With the game firmly in our rearview and a little time before we pivot to hating the Saints in earnest for the rest of the week, it’s time to look at whose stock is up and whose stock is down heading into Week 3. We think the names this week are pretty obvious.
QB Matt Ryan
He had the quintessential Matt Ryan bounceback game, one designed to erase any doubt about his fitness for the office of quarterback. Aside from three bad throws, he was accurate, he moved well in the pocket, and he was an absolute scoring machine through the air and on the ground. The fact that he did so against a tough Carolina front is awfully encouraging, because he’s going to get a break from rough defensive lines over the coming weeks, by and large.
RB Ito Smith
Smith had a very quiet, borderline useless preseason, but preseason doesn’t mean much. Smith proved that by turning 18 snaps into a quality day where he piled up over 50 total yards, showed shiftiness and power, and proved to be an excellent complement to Tevin Coleman. Brian Hill didn’t even see the field, so I’d expect Smith to keep getting a nice workload with Devonta Freeman out.
WR Calvin Ridley
After a dismal first week, Ridley was a monster. He finished with four catches for 64 yards and a touchdown, displaying his obvious physical talent and tremendous route running on the touchdown grab, in particular. He’s going to be the #2 receiver here for all intents and purposes, and Sunday was probably just the start of what we all hope will be a fine career in Atlanta.
G Wes Schweitzer
Schweitzer has barely played left guard, and to my recollection never has taken a regular season snap there. So it was beyond encouraging to see him step in on a day where the rest of the offensive line was terrific and hold his own, especially against Carolina’s stout interior defensive line. Schweitzer will head back to the bench the second Andy Levitre’s healthy, but this was a good audition for him to replace Levitre in 2019, and a strong case for being the first guard up at either spot if an injury happens again.
LB De’Vondre Campbell
Campbell led the team in tackles, but that’s not really indicative of the fine work he does. He’s quality in coverage, he’s probably the team’s best Cam Newton spy with Deion Jones out because of his physicality and aggressive play, and he’s the most sure-tackling, impactful linebacker on the field at the moment by a wide margin. The Falcons will continue leaning on him heavily as Duke Riley and Foye Oluokun get up to speed.
S Ricardo Allen
Allen’s value doesn’t typically show up on the stat sheet, but happily his interception off a tipped Cam Newton pass was a highlight-worthy play. He also made a couple of key open field tackles against Carolina, and remains a critical safety net for a defense that needs on right now.
WR Mohamed Sanu
Through two weeks, Sanu has six receptions for 37 yards, or about 6.2 yards per reception. The Falcons will continue to use him because he’s a potent blocker and a reliable short-to-midrange option, but it’s telling that Julio Jones dominated targets in Week 1, Julio and Calvin Ridley split them in Week 2, and Sanu has been largely left in the dust both weeks. There are big weeks ahead for him, but they’re likely to be few and far between, and his role in the passing game is only going to diminish if Austin Hooper and Ridley keep coming on.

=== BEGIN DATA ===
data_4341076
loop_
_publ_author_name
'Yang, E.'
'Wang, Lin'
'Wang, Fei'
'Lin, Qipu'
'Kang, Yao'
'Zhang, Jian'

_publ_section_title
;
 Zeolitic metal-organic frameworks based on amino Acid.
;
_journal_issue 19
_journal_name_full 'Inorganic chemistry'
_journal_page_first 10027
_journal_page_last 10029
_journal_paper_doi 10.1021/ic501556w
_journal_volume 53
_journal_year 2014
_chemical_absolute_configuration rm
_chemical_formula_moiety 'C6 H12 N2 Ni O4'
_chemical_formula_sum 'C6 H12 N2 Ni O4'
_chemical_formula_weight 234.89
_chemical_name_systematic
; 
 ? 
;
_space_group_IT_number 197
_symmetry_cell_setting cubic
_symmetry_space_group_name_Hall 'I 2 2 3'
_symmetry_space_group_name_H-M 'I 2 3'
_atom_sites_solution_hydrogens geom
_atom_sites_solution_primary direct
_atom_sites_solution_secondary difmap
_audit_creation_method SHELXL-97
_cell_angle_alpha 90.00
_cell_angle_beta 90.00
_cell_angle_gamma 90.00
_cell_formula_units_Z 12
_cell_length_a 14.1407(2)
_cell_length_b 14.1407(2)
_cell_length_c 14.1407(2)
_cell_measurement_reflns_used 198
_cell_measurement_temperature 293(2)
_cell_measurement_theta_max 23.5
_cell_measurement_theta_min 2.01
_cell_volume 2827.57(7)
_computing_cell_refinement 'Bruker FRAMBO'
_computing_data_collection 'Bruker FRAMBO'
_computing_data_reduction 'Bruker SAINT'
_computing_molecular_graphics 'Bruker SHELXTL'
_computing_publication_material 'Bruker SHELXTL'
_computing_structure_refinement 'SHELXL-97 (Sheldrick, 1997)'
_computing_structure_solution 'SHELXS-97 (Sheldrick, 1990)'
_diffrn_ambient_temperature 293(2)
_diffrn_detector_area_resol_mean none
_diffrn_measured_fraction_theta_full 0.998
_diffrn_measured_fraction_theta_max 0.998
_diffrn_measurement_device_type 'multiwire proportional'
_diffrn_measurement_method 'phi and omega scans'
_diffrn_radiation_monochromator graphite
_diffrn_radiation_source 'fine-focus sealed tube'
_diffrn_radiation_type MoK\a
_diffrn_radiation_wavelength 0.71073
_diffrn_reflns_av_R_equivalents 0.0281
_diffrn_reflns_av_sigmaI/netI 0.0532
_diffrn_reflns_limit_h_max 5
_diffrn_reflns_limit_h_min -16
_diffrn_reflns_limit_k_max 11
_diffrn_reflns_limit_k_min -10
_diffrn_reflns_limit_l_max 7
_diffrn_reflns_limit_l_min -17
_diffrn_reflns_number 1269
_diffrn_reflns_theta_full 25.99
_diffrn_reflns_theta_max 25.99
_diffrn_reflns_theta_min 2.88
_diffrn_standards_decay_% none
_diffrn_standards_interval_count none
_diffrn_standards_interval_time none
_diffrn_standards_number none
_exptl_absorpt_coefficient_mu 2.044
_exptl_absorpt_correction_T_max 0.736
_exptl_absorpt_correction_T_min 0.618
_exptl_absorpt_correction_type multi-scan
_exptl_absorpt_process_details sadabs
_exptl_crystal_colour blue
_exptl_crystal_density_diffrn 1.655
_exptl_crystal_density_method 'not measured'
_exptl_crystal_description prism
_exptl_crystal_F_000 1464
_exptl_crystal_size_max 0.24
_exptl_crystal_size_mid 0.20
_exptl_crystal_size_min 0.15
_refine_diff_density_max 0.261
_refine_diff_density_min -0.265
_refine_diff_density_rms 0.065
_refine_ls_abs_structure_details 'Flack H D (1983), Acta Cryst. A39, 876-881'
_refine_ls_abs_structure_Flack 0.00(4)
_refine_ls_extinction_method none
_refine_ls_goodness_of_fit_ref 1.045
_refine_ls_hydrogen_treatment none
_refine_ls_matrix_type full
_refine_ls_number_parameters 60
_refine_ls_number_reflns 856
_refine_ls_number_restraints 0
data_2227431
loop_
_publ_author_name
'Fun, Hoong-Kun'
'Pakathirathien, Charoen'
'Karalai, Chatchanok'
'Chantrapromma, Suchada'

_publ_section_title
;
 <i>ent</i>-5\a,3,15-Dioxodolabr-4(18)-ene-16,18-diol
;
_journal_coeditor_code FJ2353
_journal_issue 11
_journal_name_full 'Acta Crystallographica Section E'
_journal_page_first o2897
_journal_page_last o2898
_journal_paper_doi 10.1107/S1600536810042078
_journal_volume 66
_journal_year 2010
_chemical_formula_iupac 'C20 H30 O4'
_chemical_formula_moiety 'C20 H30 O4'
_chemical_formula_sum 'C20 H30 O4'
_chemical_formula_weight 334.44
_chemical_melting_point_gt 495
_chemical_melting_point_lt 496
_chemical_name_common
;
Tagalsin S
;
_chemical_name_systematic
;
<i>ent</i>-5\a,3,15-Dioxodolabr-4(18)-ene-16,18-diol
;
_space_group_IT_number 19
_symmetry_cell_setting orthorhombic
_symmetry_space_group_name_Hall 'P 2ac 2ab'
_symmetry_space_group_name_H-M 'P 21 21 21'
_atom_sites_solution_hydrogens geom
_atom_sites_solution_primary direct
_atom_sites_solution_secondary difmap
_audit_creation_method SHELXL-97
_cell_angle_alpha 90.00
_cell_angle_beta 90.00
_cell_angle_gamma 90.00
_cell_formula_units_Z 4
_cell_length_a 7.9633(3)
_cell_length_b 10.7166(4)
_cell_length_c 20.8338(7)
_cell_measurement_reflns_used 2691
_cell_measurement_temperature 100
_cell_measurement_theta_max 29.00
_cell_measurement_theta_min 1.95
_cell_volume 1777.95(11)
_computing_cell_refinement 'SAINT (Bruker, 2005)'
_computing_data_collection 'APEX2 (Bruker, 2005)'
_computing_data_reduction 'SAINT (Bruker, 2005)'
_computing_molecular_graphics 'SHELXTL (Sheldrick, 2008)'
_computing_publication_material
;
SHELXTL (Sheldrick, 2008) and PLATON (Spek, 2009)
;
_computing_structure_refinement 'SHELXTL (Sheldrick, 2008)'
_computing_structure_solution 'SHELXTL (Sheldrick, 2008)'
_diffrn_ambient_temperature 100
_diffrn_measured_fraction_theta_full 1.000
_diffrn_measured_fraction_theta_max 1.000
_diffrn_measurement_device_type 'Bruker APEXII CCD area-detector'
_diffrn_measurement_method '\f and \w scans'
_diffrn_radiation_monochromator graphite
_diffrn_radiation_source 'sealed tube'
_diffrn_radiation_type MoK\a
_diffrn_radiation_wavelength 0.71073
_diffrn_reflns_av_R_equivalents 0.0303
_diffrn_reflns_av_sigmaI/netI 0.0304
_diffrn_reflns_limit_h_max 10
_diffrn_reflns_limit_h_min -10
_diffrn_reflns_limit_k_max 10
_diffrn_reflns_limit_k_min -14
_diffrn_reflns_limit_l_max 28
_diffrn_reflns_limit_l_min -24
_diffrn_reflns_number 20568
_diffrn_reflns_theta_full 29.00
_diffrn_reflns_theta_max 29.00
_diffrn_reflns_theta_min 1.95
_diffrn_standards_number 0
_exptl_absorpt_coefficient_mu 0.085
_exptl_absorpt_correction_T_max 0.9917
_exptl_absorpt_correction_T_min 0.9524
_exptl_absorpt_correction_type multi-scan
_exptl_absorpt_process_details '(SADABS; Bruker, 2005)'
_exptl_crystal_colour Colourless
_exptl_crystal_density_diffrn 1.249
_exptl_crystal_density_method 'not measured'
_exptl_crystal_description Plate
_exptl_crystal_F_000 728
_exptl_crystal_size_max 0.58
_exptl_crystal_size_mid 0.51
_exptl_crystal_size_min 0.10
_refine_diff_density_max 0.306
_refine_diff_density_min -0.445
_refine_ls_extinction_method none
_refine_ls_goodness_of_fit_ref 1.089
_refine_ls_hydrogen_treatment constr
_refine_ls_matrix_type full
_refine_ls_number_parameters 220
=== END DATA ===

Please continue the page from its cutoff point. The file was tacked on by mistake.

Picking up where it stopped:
G Andy Levitre
Levitre plays well when he’s healthy, but health is becoming an increasing concern. He missed games at the end of last year, exited in the playoffs, and then exited the second game of the season. We’re waiting for an update on his health, but you might want to get used to seeing Wes Schweitzer or Ben Garland at left guard this year.
DE Vic Beasley
We covered this earlier this morning, but Beasley’s just not having much of an impact at the moment. The former first rounder isn’t getting many pressures, has had some open field tackling adventures in the first two weeks, and is rarely an above average run defender. He always has the talent to come on and make that impact, but until he does the Falcons are going to continue to have intermittent success rushing the passer.
LB Duke Riley
We’re not going to beat up poor Duke much longer. The Falcons will see what positives they can find from his performance as the starting middle linebacker, but there were plenty of miscues, including bad angles and missed tackles along the way. Riley may just need some time to acclimate to the position and the number of snaps he received, and we’re certainly willing to grant him that. The question is whether the Falcons will.
S Jordan Richards
Like Riley, Richards was thrust into a prominent role and found wanting. He’s solid in run support and has value as a special teamer, but middling instincts in coverage and worse angles than a four-year old’s crayon drawing of a triangle are a problem, and Richards showed us plenty of those against the Panthers. Kazee will be right back into a starting role if he’s not suspended, with Richards potentially mixing in at times on obvious run downs.
Who makes your list?